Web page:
Wrongful Dismissal: Think About Mitigation
1. Employee may have duties event if she is wrongfully dismissed
In Alberta, when an employer dismisses an employee without cause, the employee may be entitled to damages for wrongful dismissal. This may be the case where the employer terminates the employment without notice or with insufficient notice. While the employee may be entitled to considerable damages award as a result of such employer’s behaviour, these damages may be significantly reduced.
The reason for this comes from the way we calculate the employee’s entitlement to damages for wrongful dismissal. Specifically, there are three steps in the calculation. First, we determine the employee’s reasonable notice period. Whether the termination notice period is reasonable depends on a number of factors, which I touched upon here. Second, we calculate damages the employee suffered during the reasonable notice period. Here, we estimate what the employee would have earned, had she continued working within the period of reasonable notice. Third, we look at the employee’s mitigation efforts and at the results of these efforts. If the employee’s mitigation efforts are insufficient, we may have to reduce the employee’s entitlement to damages for wrongful dismissal.
So, what is mitigation?
2. Mitigation means efforts to reduce damages
In the context of employment law, mitigation means that the employee should attempt to maintain her income and career during the reasonable notice period. The rationale for this legal rule is that the termination notice serves as a temporary cushion for the employee. It is not a reward for the employee’s past loyalty or punishment for the employer. If the notice is just a temporary cushion, the duty to mitigate motivates the employee to be proactive.
3. Mitigation requires reasonable efforts – not the best efforts
The general rule is that the employee has to take steps to find alternative employment. However, the employee does not have to take any survival job. She only has to take sufficient (aka reasonable) steps to find employment comparable to her former work. In other words, the employee’s mitigation efforts can be sufficient even if the employee fails to secure a new position.
As it is often the case in law, there is no single answer to what constitutes reasonable mitigation efforts. Considering the steps sufficient for the employee, we look at her specific circumstances. Then we compare her efforts with the steps a virtual “reasonable” person in the employee’s circumstances would take to maintain her income and career during the reasonable notice period. Would that virtual person constantly apply for alternative employment, move to a new area with better market conditions, take courses to upgrade her skills or even accept new offer from her previous employer? Again, we are not looking for the best steps of a perfect person in ideal situation here – we are only thinking about sufficient steps an ordinary individual would take in similar circumstances to protect her interest.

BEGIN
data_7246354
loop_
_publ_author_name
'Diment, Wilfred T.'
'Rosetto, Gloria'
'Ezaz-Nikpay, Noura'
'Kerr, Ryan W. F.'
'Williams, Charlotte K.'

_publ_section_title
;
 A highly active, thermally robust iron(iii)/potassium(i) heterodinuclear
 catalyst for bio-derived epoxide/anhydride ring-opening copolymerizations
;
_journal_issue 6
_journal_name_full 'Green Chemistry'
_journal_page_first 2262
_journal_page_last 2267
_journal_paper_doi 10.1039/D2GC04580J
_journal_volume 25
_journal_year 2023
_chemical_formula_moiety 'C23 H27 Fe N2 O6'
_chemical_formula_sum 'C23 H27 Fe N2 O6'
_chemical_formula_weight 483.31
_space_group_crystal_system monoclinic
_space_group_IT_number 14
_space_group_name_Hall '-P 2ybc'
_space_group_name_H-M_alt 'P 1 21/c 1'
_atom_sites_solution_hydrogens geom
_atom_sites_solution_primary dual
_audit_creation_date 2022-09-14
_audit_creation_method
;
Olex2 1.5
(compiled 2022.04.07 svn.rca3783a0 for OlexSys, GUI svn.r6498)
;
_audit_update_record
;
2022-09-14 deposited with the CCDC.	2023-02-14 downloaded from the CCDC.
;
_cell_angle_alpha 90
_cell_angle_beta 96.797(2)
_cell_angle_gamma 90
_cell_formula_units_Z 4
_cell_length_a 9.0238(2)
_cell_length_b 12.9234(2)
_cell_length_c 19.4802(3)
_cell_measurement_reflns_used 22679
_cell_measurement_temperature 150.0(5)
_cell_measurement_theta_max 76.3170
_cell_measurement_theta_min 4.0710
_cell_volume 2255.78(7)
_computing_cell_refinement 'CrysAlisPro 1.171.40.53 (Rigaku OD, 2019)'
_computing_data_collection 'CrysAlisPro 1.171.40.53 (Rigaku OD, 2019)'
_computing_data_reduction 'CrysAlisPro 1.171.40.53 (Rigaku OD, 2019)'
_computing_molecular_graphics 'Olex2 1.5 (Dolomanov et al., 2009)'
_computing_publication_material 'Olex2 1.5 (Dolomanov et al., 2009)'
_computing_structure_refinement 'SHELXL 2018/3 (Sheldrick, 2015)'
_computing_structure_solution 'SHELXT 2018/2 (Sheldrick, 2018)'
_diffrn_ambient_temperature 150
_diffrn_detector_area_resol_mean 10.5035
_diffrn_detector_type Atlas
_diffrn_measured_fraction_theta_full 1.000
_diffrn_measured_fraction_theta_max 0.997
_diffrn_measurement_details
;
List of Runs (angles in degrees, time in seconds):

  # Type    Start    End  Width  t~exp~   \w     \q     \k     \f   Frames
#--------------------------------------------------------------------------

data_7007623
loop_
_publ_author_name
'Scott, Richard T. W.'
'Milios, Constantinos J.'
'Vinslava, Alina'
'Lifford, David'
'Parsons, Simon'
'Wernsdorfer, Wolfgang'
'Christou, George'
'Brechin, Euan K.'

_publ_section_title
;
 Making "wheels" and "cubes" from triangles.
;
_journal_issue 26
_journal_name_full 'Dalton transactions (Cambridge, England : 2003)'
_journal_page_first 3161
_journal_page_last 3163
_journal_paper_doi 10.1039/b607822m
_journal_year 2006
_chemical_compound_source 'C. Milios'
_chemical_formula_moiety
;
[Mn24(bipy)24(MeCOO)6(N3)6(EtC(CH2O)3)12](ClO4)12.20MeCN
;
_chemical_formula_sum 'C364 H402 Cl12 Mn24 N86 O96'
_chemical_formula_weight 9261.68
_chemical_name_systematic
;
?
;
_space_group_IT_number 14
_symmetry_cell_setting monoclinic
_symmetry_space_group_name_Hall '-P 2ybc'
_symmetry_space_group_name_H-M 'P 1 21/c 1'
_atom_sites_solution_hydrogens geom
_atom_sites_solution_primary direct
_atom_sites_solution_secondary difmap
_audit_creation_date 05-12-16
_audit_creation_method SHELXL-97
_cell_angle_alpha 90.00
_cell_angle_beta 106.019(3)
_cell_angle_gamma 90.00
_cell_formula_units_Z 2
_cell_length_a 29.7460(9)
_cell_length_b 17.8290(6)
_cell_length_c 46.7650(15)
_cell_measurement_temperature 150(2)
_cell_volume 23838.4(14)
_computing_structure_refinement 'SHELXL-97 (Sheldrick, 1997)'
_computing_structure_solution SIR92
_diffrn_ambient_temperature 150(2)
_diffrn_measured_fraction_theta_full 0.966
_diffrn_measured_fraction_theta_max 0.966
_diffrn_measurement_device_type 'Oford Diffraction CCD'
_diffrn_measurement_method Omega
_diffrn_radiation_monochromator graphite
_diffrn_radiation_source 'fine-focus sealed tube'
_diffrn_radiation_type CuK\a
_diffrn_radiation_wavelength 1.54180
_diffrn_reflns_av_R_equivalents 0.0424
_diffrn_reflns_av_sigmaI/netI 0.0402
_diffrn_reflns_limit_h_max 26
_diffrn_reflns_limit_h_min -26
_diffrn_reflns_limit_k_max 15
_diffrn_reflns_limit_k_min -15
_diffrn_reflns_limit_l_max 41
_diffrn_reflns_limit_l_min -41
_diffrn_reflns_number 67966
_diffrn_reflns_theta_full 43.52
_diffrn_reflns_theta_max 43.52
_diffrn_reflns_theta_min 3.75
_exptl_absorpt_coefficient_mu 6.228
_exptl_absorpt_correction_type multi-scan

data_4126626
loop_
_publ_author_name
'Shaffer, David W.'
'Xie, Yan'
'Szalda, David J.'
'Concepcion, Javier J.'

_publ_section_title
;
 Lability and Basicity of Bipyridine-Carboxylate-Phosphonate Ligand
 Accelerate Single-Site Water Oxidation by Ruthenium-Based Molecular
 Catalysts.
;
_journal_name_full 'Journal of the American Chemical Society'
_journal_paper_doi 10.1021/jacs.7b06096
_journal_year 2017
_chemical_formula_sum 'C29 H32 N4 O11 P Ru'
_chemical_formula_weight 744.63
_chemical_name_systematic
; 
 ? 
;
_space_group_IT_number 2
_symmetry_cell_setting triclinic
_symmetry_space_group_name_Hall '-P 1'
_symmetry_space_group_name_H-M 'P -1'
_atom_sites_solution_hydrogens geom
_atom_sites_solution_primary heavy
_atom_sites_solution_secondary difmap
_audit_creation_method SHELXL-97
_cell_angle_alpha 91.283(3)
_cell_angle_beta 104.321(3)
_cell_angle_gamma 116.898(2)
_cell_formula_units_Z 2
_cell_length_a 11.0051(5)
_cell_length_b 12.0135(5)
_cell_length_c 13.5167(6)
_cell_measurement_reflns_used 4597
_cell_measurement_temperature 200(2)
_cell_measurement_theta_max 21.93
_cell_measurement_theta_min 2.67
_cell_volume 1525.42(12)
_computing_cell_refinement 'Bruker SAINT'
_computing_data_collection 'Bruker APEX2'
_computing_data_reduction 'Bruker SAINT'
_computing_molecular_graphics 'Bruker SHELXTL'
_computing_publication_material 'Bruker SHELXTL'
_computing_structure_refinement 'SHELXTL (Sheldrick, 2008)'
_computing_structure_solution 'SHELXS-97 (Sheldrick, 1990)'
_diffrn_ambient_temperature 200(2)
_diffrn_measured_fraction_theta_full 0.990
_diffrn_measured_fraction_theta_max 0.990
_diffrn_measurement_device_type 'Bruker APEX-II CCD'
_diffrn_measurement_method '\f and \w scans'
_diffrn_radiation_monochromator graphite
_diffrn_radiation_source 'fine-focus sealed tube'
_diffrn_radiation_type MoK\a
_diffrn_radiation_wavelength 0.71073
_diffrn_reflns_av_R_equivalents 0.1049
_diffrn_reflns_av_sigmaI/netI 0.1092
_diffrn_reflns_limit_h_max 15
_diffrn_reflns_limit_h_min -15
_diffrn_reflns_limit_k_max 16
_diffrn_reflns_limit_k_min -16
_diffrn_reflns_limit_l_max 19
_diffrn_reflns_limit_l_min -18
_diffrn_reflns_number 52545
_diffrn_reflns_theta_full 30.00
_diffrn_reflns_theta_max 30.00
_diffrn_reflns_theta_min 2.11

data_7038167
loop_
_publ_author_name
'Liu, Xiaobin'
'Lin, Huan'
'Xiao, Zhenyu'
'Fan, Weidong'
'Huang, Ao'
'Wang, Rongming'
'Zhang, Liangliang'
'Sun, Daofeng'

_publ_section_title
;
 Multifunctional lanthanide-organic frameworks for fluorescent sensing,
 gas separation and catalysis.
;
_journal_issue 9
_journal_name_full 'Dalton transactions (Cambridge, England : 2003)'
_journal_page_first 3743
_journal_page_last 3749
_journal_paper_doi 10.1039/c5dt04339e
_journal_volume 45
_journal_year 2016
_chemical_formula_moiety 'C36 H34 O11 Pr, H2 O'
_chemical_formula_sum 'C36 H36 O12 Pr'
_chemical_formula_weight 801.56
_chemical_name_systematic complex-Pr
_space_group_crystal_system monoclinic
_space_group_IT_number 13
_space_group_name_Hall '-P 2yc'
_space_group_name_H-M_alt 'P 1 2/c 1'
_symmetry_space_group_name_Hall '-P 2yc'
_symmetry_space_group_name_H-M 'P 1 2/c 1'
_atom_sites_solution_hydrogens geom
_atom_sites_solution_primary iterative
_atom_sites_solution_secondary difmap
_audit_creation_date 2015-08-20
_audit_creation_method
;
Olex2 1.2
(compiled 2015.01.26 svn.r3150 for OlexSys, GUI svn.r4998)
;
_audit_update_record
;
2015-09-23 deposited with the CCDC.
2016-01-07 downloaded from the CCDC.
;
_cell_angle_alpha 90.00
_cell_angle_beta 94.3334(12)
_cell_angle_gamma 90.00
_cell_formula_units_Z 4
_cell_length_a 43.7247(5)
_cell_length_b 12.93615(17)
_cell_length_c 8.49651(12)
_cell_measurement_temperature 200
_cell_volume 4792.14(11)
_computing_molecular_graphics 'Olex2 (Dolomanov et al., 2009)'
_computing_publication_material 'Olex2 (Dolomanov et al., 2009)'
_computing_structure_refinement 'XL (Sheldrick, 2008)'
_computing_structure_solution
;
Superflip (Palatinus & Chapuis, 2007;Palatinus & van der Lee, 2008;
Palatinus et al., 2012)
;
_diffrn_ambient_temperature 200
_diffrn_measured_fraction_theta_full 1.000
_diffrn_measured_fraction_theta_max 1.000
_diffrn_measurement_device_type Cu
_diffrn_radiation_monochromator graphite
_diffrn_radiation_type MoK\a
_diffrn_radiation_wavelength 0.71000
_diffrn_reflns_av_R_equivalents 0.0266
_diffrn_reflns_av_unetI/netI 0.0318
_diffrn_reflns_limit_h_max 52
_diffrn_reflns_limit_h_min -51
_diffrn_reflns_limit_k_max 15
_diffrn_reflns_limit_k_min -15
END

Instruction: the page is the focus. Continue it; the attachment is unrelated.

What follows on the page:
4. What if the employee makes reasonable efforts to mitigate?
The answer to this question depends on the results of the employee’s mitigation efforts and on the employer’s position. In the best case scenario, the employer does not challenge the employee’s entitlement to damages and the employee finds new work relatively quickly within the reasonable notice period. Then, the employee may save some portion of the damages award and use it for her benefit. If the employee is lucky to find new work within reasonable notice period, but the employer challenges the employee’s entitlement to damages, the court may reduce the employee’s damages by the amount of her income from new employment received during the reasonable notice period.
On the other hand, if the employee makes reasonable efforts to mitigate but cannot secure new employment during the reasonable notice period, the court will unlikely reduce the employee’s entitlement to damages from wrongful dismissal but most portion thereof will likely be spent by the employee on her day-to-day expenses.
5. What if the employee does not mitigate?
Employee’s failure to mitigate is a good cause for the former employer to challenge the amount of damages they are required to pay in a wrongful dismissal action. It is not that easy for the employer to prove the employee’s failure to mitigate damages since they have to bring evidence that the employee was not proactive enough while there were employment opportunities available. However, if the employer succeeds, the court may reduce the employees entitlement to damages from wrongful dismissal.
6. Proving mitigation efforts
In light of the issues discussed above, the employee has to be proactive to protect her entitlement to damages for wrongful dismissal. She may want to think about new career prospects, relocation or education opportunities. More importantly, the employee has to prepare to the employer’s possible attacks and keep track of her mitigation efforts. For example, she may want to document her job search, her feeling of the market conditions and results of her interview and networking meetings.
In this article I touched upon some general rules of mitigation. As it is often the case in law, there are lots of specific rules, limitations and exclusions. Discuss your situation with the lawyer to protect your interests as much as possible.
The content of this article is intended to provide a general guide to the subject matter and should not be considered as legal or other professional advice. To get detailed information regarding your specific circumstances, please discuss your situation with the author or another lawyer.